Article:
(Bloomberg Opinion) -- European bond buyers are currently trapped between the devilishly unpredictable mood swings of higher-coupon government debt such as Italy and Greece, and the deep blue sea of top-rated but sub-zero yielding German bunds. But salvation is on the horizon — both for fixed-income fund managers and our pensions.
Investors starved of yield are in for a treat in the coming years, as the European Union’s pandemic response creates a sizeable increase in one flavor of top-quality securities offering more bang for a buck than is available from lending to Germany.
The European Commission is trying to get member states to agree on a rescue package that, as it currently stands, would disburse 500 billion euros ($560 billion) of grants to those countries most in need, along with 250 billion euros of loans. The wrangling has centered on how much should be lent and how much should be given, with the so-called frugal four — the Netherlands, Sweden, Austria and Denmark — pushing for a bigger slice of the aid to be repaid. However, there are signs that opposition is easing in some corners.
In true European fashion, the bloc will eventually fudge some sort of compromise. Whatever the final agreement, bond sales will fund the bulk of the package — with the Commission itself borrowing in the name of the EU and poised to become a much bigger supplier of bonds on the capital markets than it is currently.
As my colleague Marcus Ashworth argued last month, EU debt is the closest thing the region offers to a euro bond backed by all of the bloc’s members. But with just 52 billion euros of debt outstanding, the Commission is dwarfed by the bloc’s other supranational borrowers. The European Investment Bank, for example, has 463 billion euros of bonds in existence. The European Financial Stability Facility has almost 200 billion euros and the European Stability Mechanism contributes about 93 billion euros of tradeable securities.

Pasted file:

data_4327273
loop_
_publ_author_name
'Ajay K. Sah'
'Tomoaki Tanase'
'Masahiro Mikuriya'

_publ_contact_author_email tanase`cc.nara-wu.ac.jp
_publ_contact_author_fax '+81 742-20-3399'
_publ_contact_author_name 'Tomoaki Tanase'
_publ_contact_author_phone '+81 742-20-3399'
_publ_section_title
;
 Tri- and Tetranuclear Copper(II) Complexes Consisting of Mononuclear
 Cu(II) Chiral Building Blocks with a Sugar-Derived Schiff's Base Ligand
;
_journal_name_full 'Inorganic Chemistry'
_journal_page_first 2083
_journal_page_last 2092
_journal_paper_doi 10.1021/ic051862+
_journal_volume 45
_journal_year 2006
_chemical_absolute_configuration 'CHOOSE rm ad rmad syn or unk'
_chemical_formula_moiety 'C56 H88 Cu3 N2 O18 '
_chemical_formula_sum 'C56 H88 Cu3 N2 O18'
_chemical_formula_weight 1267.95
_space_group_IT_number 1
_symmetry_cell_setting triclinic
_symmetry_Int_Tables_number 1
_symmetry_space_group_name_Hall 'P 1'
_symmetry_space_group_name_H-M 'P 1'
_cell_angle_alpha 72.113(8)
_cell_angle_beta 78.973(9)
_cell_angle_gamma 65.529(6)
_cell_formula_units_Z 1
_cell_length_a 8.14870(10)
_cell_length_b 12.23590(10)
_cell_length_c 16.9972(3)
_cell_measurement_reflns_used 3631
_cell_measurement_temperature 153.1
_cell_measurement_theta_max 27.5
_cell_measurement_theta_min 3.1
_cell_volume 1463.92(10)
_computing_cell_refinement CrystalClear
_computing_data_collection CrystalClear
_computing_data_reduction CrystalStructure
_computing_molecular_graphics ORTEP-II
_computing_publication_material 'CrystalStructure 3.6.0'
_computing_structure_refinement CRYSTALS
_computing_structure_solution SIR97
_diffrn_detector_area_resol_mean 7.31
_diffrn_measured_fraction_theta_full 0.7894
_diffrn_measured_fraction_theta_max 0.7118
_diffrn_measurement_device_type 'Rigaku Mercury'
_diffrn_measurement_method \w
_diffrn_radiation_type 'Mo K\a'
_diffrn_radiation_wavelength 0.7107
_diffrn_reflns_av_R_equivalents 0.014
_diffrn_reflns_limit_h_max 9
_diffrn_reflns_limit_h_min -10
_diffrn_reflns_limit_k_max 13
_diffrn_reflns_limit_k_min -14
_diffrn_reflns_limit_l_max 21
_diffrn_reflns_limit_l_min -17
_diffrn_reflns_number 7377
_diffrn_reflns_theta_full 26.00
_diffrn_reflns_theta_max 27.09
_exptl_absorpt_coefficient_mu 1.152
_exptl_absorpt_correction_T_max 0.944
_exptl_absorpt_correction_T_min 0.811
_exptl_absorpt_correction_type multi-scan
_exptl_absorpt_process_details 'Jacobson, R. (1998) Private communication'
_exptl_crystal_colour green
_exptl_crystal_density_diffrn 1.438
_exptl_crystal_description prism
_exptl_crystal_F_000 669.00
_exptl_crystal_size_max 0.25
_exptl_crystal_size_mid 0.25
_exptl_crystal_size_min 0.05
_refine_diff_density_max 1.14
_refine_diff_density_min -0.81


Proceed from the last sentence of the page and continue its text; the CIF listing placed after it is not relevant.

New bonds sold in the EU’s name were set to total just 800 million euros this year, according to analysts at Rabobank Group. They anticipate that the economic aid package means that between 2021 and 2024, the EU’s bond sales will increase by 125 billion euros per year, qualifying it as “a notable funding uptick.”
Moreover, Rabobank reckons those additional sales can be absorbed without undermining the EU’s credit ratings as a borrower, currently AAA at Moody’s Investors Service and AA at S&P Global Inc. That’s great news for investors looking for top quality bonds that offer more yield than German bunds, the region’s benchmark securities.
Fund managers have certainly got their bond-buying boots on. This week, Europe’s bond market surpassed sales of 1 trillion euros of new issues for the year, reaching that amount at the region’s fastest pace ever. For those of us worried about how our pensions will fund retirement, the prospect of more long-dated supply from a top-rated borrower offering even a smidgen of positive interest is a welcome relief.
This column does not necessarily reflect the opinion of the editorial board or Bloomberg LP and its owners.
Mark Gilbert is a Bloomberg Opinion columnist covering asset management. He previously was the London bureau chief for Bloomberg News. He is also the author of "Complicit: How Greed and Collusion Made the Credit Crisis Unstoppable."
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